“Day Shift” is a movie in the vein (har har) of “R.I.P.D.,” “Shaun of the Dead” and their early dollar theater progenitors: exuberantly goofy programmers like “Fright Night,” “The Kiss,” and “Return of the Living Dead.” These kinds of movies are silly and trashy by nature, deal in familiar tropes/cliches, have a fair share of placeholder dialogue, and never make a move without keeping one eye on the audience’s reaction, and they tend to vary in quality from brilliant and fun to awful but not without charm. This one falls somewhere in the middle of that spectrum, but there’s no denying that it’s made with skill. Everyone in this cast does their best to strike the right balance between seeming in on the joke and acting like all of this bloody absurdity is normal.
The first half of “Day Shift” will seem tediously familiar if you’ve seen the sorts of movies that it’s modeling itself after—gore gag, joke, gore gag, joke, half-assed banter, shootout, etc. But first-time feature filmmaker J.J. Perry, a martial artist and former stuntman and stunt coordinator, keeps things chugging along, staging the mayhem with flair and humor, variously channeling “The Exorcist,” Sam Raimi’s “Evil Dead” films, and 1980s Hong Kong kung fu pictures, and setting up every battle in terms of escalating stakes and plans going awry. There are a few images in the film you can genuinely say you’ve never seen before, such as a drone shot that begins inside of a sports car, flies through an open sunroof, and rises over the road to take in a line of cars and bikes in a high-speed chase. The movie gets much more assured in the second half, when Bud and Audrey’s stories begin to intertwine, and it finds the right balance of goofy deadpan comedy, martial arts-inflected supernatural brawls, gunplay, car chases, and gore.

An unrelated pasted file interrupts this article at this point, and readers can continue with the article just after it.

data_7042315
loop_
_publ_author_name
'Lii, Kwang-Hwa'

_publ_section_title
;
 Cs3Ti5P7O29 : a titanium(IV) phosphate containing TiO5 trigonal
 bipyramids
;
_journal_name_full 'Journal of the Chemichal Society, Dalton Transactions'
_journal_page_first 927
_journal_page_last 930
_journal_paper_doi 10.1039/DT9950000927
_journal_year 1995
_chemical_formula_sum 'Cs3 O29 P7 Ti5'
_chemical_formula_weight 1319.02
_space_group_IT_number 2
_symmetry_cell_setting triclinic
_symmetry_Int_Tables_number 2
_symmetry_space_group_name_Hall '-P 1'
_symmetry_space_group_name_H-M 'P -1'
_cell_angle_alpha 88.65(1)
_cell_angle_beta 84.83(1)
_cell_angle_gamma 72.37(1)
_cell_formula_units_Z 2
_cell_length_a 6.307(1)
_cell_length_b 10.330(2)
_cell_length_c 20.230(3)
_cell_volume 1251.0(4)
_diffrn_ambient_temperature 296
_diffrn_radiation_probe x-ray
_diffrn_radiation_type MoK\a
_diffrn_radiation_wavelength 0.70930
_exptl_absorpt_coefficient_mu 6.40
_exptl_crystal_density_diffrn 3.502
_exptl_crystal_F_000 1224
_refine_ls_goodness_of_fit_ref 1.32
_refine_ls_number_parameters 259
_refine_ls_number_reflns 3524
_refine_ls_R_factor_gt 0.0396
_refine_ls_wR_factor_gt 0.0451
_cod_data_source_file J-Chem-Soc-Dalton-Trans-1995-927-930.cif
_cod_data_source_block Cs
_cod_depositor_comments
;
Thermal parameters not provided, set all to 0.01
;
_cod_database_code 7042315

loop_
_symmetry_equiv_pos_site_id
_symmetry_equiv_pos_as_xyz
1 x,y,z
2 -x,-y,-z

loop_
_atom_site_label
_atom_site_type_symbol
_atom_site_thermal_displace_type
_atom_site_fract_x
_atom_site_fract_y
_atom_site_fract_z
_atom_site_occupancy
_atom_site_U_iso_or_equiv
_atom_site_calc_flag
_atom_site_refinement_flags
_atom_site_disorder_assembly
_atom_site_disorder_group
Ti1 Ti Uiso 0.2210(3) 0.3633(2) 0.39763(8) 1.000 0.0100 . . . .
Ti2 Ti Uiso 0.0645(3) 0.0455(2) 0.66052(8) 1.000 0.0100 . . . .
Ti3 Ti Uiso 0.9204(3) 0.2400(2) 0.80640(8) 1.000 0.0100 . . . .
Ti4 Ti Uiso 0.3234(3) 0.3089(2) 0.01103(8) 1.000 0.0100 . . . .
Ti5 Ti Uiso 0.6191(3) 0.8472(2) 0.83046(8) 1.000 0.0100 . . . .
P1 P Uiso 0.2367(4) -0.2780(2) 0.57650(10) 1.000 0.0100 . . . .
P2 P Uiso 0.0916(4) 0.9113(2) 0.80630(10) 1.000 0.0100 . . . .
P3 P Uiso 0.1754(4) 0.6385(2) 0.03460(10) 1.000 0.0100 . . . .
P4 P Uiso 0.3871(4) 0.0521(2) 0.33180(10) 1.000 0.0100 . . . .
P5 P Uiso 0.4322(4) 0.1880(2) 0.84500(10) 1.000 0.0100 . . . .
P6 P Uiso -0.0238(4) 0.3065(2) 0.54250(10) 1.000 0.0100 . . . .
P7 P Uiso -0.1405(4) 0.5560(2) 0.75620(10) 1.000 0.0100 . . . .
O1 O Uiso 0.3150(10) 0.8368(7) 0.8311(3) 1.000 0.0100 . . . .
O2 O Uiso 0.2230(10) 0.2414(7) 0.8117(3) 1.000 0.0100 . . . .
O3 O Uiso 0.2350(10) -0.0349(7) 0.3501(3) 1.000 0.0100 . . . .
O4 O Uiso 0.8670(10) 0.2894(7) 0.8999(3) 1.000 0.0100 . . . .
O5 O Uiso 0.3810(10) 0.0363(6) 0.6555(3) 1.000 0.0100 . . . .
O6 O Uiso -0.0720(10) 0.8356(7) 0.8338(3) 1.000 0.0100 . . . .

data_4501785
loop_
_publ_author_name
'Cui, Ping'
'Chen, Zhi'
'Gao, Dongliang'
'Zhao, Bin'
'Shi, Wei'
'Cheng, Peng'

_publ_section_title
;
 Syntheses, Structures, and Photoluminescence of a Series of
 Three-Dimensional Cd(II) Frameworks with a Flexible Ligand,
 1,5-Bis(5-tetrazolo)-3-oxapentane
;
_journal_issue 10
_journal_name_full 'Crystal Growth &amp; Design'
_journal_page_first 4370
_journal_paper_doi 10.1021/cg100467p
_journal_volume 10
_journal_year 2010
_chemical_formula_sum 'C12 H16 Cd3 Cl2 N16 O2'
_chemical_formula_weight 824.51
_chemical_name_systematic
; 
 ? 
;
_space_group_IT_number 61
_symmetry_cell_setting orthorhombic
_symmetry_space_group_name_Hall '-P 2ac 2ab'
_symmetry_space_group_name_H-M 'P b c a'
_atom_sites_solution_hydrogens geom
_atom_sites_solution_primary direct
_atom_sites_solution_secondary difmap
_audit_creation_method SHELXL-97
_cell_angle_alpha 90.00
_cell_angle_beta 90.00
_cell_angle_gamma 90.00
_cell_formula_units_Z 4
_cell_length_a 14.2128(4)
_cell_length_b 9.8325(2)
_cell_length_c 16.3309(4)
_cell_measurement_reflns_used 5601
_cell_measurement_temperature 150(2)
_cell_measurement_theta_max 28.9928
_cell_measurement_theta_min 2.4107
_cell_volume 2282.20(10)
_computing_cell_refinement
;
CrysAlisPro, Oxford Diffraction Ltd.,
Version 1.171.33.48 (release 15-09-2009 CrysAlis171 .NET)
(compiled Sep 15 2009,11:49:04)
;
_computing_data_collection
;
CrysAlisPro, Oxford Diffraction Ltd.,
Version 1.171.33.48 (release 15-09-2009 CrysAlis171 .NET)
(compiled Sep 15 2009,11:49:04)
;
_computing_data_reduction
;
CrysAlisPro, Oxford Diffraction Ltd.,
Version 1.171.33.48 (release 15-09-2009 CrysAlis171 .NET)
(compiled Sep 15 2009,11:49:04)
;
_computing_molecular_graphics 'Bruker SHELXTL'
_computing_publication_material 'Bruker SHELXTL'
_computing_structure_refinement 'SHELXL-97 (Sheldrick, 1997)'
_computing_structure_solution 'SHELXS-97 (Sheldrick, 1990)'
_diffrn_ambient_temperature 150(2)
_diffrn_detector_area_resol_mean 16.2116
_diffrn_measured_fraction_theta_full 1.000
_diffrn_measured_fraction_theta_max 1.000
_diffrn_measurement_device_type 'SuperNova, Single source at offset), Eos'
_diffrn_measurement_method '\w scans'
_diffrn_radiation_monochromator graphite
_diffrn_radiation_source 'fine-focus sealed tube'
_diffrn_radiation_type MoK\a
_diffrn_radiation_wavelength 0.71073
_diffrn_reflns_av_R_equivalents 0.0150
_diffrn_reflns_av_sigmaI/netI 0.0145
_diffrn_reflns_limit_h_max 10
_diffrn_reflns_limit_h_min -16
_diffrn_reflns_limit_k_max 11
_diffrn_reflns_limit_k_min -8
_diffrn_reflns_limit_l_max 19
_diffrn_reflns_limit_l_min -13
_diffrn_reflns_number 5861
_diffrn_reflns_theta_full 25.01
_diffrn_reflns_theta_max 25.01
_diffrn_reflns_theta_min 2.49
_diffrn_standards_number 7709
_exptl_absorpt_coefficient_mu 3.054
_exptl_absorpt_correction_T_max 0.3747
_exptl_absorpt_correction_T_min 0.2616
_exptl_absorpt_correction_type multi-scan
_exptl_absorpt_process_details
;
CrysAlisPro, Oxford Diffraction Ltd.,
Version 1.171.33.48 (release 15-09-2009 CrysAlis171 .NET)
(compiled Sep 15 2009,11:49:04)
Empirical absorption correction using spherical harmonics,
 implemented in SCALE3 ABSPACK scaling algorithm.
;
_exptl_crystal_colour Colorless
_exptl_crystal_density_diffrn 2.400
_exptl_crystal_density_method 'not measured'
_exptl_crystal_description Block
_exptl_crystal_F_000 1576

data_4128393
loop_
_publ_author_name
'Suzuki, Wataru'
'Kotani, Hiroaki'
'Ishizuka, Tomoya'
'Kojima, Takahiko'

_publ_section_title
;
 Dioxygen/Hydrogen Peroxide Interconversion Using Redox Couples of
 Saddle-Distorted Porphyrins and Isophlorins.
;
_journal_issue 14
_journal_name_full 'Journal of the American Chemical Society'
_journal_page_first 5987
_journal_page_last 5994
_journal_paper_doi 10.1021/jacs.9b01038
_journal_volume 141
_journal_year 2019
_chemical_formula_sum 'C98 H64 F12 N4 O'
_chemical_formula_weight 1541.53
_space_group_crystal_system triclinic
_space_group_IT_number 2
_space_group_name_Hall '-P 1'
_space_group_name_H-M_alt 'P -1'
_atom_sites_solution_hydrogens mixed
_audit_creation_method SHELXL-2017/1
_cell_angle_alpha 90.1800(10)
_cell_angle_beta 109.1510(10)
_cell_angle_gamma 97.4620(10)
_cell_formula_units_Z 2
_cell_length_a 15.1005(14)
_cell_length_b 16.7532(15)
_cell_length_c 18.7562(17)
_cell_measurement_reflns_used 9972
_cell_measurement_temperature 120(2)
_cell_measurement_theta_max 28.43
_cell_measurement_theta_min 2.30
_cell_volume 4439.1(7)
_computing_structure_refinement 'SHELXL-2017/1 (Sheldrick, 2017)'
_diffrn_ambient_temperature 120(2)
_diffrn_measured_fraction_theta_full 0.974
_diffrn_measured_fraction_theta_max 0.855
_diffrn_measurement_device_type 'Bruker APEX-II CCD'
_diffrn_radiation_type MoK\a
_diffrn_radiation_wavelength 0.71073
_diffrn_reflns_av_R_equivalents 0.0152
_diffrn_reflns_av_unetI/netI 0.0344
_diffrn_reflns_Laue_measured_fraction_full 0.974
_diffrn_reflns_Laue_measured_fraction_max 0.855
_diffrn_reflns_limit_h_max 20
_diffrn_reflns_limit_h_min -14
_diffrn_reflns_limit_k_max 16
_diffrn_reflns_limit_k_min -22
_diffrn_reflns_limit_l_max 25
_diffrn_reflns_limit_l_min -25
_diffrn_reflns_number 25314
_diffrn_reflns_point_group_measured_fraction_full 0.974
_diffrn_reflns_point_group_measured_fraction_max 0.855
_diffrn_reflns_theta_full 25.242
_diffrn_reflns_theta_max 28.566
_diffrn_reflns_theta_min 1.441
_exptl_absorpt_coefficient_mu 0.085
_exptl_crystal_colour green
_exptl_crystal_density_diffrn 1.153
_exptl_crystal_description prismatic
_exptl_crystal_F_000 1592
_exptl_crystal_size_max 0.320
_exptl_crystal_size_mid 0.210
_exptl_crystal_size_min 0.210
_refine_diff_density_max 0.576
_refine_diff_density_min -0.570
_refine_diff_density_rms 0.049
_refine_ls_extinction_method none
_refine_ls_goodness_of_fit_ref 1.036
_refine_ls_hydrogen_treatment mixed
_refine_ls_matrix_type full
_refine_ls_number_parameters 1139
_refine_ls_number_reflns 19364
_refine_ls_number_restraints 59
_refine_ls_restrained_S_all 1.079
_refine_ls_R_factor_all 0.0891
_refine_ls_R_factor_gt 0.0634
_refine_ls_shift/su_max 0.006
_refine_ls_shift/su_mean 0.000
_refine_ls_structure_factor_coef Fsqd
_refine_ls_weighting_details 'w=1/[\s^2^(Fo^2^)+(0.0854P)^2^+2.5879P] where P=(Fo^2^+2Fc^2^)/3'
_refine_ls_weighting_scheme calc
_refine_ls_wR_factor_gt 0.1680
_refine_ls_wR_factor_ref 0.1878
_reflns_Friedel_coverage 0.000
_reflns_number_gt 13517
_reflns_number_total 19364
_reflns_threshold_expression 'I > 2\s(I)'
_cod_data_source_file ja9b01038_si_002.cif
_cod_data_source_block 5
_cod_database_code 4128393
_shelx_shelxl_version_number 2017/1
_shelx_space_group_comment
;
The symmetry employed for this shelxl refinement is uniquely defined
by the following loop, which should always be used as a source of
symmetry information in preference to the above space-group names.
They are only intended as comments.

It seems counterintuitive to say this way, but even though all of the characters in “Day Shift” fill predictable roles (stalwart hero, grizzled mentor, fretful wife, innocent daughter, etc.), each one of them is an individual, and the performers have fun playing them. Foxx is great at everything he does, and he makes a superb Schwarzenegger-like droll action figure here. The performance is reminiscent of Arnie in “Raw Deal,” where he’s the slightly befuddled straight man most of the time even though he’s a badass who can kill ten enemies before they can draw their guns from their holsters. Dave Franco is a standout as Seth, an inexperienced, easily rattled young vampire hunter who approaches his job with unearned arrogance and ends up going through a more complicated, funny, oddly touching personal journey than he or the audience could’ve expected. Snoop plays, essentially, Kris Kristofferson in the “Blade” films, Compton version. His comic pitch is impeccable, and with his skinny frame and six-foot-four height, he looks magnificent in a ten-gallon hat and leather vests and dusters, like an animated cartoon version of an Old West gunfighter.